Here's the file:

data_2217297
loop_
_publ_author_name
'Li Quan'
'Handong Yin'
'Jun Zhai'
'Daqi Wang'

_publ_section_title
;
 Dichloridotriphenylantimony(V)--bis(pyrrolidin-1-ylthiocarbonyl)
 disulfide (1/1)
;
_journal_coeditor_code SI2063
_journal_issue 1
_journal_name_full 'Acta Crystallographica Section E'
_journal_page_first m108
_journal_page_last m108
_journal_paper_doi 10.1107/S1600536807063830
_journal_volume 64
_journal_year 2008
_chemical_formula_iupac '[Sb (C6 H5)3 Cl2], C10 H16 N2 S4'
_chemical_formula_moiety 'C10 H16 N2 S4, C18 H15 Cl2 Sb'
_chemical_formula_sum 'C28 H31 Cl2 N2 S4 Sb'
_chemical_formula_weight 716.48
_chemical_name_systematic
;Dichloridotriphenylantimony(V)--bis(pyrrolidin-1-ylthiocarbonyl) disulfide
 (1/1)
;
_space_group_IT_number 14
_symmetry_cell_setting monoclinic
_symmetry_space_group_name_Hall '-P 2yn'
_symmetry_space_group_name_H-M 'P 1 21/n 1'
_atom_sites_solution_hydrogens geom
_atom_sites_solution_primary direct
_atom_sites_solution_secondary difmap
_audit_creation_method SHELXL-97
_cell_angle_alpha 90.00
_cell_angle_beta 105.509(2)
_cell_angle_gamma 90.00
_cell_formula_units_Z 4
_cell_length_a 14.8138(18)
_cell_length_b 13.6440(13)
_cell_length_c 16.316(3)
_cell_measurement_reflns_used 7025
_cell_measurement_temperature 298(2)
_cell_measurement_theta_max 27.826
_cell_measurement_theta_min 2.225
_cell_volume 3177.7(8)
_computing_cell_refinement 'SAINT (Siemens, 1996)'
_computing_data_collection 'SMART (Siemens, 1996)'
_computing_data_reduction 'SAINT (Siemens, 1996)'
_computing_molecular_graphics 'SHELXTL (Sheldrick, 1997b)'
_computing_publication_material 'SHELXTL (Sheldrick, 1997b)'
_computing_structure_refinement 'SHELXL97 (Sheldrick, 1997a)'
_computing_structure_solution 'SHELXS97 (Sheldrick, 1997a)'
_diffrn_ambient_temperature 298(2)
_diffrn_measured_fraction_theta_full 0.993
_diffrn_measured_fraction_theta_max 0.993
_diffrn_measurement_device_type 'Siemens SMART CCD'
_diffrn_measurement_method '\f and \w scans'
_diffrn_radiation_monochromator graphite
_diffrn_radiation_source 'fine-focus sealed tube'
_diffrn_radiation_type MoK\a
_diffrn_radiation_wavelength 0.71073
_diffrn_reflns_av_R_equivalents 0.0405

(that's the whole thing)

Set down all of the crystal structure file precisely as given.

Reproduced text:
data_2217297
loop_
_publ_author_name
'Li Quan'
'Handong Yin'
'Jun Zhai'
'Daqi Wang'

_publ_section_title
;
 Dichloridotriphenylantimony(V)--bis(pyrrolidin-1-ylthiocarbonyl)
 disulfide (1/1)
;
_journal_coeditor_code SI2063
_journal_issue 1
_journal_name_full 'Acta Crystallographica Section E'
_journal_page_first m108
_journal_page_last m108
_journal_paper_doi 10.1107/S1600536807063830
_journal_volume 64
_journal_year 2008
_chemical_formula_iupac '[Sb (C6 H5)3 Cl2], C10 H16 N2 S4'
_chemical_formula_moiety 'C10 H16 N2 S4, C18 H15 Cl2 Sb'
_chemical_formula_sum 'C28 H31 Cl2 N2 S4 Sb'
_chemical_formula_weight 716.48
_chemical_name_systematic
;Dichloridotriphenylantimony(V)--bis(pyrrolidin-1-ylthiocarbonyl) disulfide
 (1/1)
;
_space_group_IT_number 14
_symmetry_cell_setting monoclinic
_symmetry_space_group_name_Hall '-P 2yn'
_symmetry_space_group_name_H-M 'P 1 21/n 1'
_atom_sites_solution_hydrogens geom
_atom_sites_solution_primary direct
_atom_sites_solution_secondary difmap
_audit_creation_method SHELXL-97
_cell_angle_alpha 90.00
_cell_angle_beta 105.509(2)
_cell_angle_gamma 90.00
_cell_formula_units_Z 4
_cell_length_a 14.8138(18)
_cell_length_b 13.6440(13)
_cell_length_c 16.316(3)
_cell_measurement_reflns_used 7025
_cell_measurement_temperature 298(2)
_cell_measurement_theta_max 27.826
_cell_measurement_theta_min 2.225
_cell_volume 3177.7(8)
_computing_cell_refinement 'SAINT (Siemens, 1996)'
_computing_data_collection 'SMART (Siemens, 1996)'
_computing_data_reduction 'SAINT (Siemens, 1996)'
_computing_molecular_graphics 'SHELXTL (Sheldrick, 1997b)'
_computing_publication_material 'SHELXTL (Sheldrick, 1997b)'
_computing_structure_refinement 'SHELXL97 (Sheldrick, 1997a)'
_computing_structure_solution 'SHELXS97 (Sheldrick, 1997a)'
_diffrn_ambient_temperature 298(2)
_diffrn_measured_fraction_theta_full 0.993
_diffrn_measured_fraction_theta_max 0.993
_diffrn_measurement_device_type 'Siemens SMART CCD'
_diffrn_measurement_method '\f and \w scans'
_diffrn_radiation_monochromator graphite
_diffrn_radiation_source 'fine-focus sealed tube'
_diffrn_radiation_type MoK\a
_diffrn_radiation_wavelength 0.71073
_diffrn_reflns_av_R_equivalents 0.0405